The veteran talent they brought in—i.e., Adam Dunn—has failed miserably. Their offense and pitching staff have been atrocious and Williams might be forced to start cleaning house before they have the chance to turn it around.
Anyone see this coming? The lowly Cleveland Indians leading their division and with one of the best records in MLB? I still don’t see how they're doing it, as no one on their roster immediately jumps out at me as wow-type player, at least not yet in their careers.
It just seems like the Indians are having a lot of fun playing together and winning, and sometimes that can be more important than the dominating offense or pitching. Typically, I’d argue that a team like the Indians could not keep this up all year and will fall back to the pack. But with the rest of the division struggling and the overall makeup of the club, I’d say they have a real chance to make this surge stick and will be playing meaningful games in September.
Will Jim Leyland’s managerial career end after the 2011 season? Will Dave Dombrowski’s tenure in Detroit end as well? Perhaps yes to both, but they’d each like to end with a bang.
Detroit has the talent to take the division. Miguel Cabrera is one of the game’s best offensive forces and Justin Verlander is as dominant a right-hander as the AL has. Their pitching staff is not too deep behind him, however, and the bullpen is questionable. They need to add another piece or two to the puzzle but they should be able to get whatever they need.
Kansas City Royals
The Royals have surprised a number of people so far this year. Their young talent is slowly starting to trickle in and in a couple of years, they’ll be a very good team. The window might be short—just like Tampa Bay’s was with their young talent—but it’s there for the taking.
Kansas City would be wise to hold onto their young players rather than grasp at straws and try to contend in 2011.
Los Angeles Angels
The Angels do not look like the team we’ve all come to know over the previous few years. Their offensive numbers aren’t what was expected, they’re missing Kendry Morales and the deal for Vernon Wells looks like a huge mistake.
The Halos struck out in the offseason on several players and have a number of holes to fill. The starting pitching is good enough to contend but they could use some help in the lineup and back end of the bullpen. Arte Moreno’s an aggressive, driven owner and wants to compete. Come September, they’ll be around.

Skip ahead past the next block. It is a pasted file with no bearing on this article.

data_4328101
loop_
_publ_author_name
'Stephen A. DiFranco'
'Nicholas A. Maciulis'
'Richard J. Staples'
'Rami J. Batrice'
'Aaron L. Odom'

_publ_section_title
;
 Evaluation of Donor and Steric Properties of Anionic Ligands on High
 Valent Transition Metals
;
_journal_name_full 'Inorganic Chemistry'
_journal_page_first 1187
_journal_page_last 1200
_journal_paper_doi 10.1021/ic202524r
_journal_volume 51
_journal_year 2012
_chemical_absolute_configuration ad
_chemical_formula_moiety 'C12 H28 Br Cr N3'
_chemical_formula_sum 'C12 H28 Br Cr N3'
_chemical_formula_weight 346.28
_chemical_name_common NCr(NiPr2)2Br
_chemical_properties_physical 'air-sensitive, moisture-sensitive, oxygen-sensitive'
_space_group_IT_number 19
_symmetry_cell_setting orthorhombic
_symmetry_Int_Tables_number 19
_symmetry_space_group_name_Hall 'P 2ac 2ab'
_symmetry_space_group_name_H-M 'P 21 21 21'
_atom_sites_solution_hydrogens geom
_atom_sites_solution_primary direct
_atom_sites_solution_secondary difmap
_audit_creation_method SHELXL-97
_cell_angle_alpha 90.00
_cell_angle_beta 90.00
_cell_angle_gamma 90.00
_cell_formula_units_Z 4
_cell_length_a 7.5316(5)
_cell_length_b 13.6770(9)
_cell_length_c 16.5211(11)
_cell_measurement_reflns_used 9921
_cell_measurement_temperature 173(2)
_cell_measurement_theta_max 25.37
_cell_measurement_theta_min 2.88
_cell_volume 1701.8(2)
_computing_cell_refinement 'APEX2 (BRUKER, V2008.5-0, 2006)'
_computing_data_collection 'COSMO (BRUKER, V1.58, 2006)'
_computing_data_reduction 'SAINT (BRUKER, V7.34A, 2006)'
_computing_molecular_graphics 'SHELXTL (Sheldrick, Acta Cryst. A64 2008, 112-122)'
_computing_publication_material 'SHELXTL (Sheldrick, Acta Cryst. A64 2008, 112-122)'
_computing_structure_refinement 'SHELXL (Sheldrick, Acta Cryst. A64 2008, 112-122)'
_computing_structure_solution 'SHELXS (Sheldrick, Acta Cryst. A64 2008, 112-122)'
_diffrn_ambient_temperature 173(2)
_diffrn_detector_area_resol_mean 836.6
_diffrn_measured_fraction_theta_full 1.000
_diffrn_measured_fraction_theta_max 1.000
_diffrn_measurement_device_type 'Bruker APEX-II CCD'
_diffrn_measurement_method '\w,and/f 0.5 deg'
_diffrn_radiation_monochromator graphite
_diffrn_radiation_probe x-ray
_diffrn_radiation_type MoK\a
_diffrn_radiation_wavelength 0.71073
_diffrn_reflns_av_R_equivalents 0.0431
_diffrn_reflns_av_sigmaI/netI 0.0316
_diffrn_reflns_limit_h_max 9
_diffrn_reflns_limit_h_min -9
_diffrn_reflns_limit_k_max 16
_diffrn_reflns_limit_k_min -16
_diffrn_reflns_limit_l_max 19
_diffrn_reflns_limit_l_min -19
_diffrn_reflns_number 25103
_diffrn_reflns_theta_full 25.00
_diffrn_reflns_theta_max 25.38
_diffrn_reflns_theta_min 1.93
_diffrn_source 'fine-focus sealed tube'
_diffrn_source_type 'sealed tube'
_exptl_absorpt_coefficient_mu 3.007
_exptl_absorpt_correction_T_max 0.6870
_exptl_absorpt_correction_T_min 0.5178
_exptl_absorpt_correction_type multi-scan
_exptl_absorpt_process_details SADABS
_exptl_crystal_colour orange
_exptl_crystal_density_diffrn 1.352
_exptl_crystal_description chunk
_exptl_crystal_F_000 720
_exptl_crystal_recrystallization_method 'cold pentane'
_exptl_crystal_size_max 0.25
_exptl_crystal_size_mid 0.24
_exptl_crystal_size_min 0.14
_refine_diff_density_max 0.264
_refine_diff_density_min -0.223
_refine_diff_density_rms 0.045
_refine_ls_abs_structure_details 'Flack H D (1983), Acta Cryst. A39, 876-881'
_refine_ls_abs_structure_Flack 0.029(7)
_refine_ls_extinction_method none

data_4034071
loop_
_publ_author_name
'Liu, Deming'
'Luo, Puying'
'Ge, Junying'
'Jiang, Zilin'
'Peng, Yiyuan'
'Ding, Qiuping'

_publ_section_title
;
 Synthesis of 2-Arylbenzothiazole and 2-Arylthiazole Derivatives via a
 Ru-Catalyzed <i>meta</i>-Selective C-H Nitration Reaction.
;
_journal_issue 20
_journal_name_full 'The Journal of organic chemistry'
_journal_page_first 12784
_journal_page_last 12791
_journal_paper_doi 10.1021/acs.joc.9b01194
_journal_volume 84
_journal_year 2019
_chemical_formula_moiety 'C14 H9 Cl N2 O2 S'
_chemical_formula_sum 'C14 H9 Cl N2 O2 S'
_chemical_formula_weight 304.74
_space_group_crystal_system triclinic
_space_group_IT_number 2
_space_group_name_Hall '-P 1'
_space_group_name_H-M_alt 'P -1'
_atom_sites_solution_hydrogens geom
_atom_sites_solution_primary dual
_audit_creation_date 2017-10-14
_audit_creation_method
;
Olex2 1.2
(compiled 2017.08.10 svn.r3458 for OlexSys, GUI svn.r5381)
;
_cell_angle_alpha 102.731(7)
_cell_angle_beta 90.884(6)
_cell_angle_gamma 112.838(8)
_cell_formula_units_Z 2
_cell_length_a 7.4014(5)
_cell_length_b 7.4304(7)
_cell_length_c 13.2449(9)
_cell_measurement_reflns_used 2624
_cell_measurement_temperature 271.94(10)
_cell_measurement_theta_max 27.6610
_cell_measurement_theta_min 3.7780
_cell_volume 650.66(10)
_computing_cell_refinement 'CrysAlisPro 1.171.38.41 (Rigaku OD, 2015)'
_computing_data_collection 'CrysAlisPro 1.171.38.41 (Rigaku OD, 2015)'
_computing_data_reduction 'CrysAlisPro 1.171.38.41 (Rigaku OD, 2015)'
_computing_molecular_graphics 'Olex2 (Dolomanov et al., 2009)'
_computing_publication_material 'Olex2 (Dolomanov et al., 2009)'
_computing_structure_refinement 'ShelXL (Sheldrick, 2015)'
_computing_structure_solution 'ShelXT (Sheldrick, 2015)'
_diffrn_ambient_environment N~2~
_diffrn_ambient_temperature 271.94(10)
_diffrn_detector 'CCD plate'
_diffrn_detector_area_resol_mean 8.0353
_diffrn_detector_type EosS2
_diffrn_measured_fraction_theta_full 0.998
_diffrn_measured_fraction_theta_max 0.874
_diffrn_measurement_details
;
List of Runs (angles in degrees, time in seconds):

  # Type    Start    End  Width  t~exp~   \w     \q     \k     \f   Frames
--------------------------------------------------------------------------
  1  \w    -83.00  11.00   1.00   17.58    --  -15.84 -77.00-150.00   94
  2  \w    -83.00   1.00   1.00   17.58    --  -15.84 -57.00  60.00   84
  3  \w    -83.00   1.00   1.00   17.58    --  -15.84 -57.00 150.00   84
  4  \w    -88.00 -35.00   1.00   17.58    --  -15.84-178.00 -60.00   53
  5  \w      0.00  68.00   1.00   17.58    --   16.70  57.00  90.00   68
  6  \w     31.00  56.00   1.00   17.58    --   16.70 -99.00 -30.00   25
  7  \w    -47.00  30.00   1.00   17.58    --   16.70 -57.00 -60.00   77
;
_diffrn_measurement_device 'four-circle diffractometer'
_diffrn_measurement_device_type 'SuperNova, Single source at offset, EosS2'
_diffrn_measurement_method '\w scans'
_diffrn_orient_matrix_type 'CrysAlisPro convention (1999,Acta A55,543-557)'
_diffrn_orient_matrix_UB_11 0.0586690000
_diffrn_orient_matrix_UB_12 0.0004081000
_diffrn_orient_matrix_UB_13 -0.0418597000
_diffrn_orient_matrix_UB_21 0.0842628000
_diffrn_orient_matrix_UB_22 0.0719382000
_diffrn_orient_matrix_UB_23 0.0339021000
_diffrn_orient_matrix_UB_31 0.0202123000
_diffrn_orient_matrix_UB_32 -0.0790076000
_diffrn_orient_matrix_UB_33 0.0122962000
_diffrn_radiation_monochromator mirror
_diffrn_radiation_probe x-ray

What the heck is going on at Target Field? The Twins have the highest payroll in their history, been contenders nearly every year for the last decade and have stars up and down the lineup.
The problem? Franchise player Joe Mauer is on the DL, Delmon Young and Justin Morneau are not playing up to their capabilities and the pitching staff—especially the bullpen, which was gutted in free agency—has been atrocious.
The Twins have great management and scouting in place. They’ve shown they can compete with restricted budgets in the past, and maybe the bloated payroll is giving someone hives. Either way, the Twins are struggling and someone’s going to pay. It’s probably just a one-year hiatus in any event.
New York Yankees
While the Red Sox and Rays got off to horrendous starts, the Yankees played well early on and led the division most of the way. They’ve since fallen behind Boston in the standings—and probably will fall farther.
Their offense is holding the fort and the pitching staff is doing just enough but there are cracks in the armor. The Jorge Posada saga is painful to watch and Derek Jeter just isn’t playing like Derek Jeter anymore. (It’s been a year and a half—it’s not fluke.)
If Bartolo Colon is their No. 3 starter, they’re in trouble, regardless of how well he’s pitched at times. They would love to get their hands on Felix Hernandez—who wouldn’t?—but without breaking the bank in prospects (at least FOUR), Seattle has no reason to give him to the Yankees. Rarely is this heard of on Memorial Day but...
The AL West is probably the only division in baseball where a legitimate case can be made for any team winning the division, even the Seattle Mariners. Oakland can use another hitter or two and a more reliable ninth-inning guy, but their rotation is one of the best in baseball.
And while Billy Beane gets way too much credit in my opinion, he often seems to pull a rabbit out of his hat when needed.
The Mariners may have baseball’s best one-two punch in the rotation in Felix Hernandez and Michael Pineda, but following them are question marks and the offense isn’t good enough. Justin Smoak is the real deal and will be a tremendous player for the Mariners but behind him and Ichiro, there isn’t much there to contend with.
Even playing around .500 ball right now and being in the thick of things, the Mariners aren’t ready yet.
The Rangers may have lost Cliff Lee and had their issues with Michael Young, but this is a talented, deep team that will contend for the division title this year. There are questions surrounding Neftali Feliz as the closer—the Rangers reportedly have been shopping for a replacement—and they could use another starter.
However, the offense can be dynamic and ownership has shown a willingness to be aggressive in the past.
Toronto Blue Jays
Where on Earth did Jose Bautista come from? He’s showing his 50-plus home run season of a year ago was no fluke and has become baseball’s best power hitter.
Adam Lind is having a decent season and it seems anybody they put behind the plate at SkyDome (I know it’s the Rogers Center these days but I like SkyDome better) becomes a run producer. Rickey Romero and Kyle Drabek are good young starters but neither is an ace—yet.
Like most teams, they could use another starter and the bullpen needs help. The Blue Jays could be contenders, but they play in the wrong division.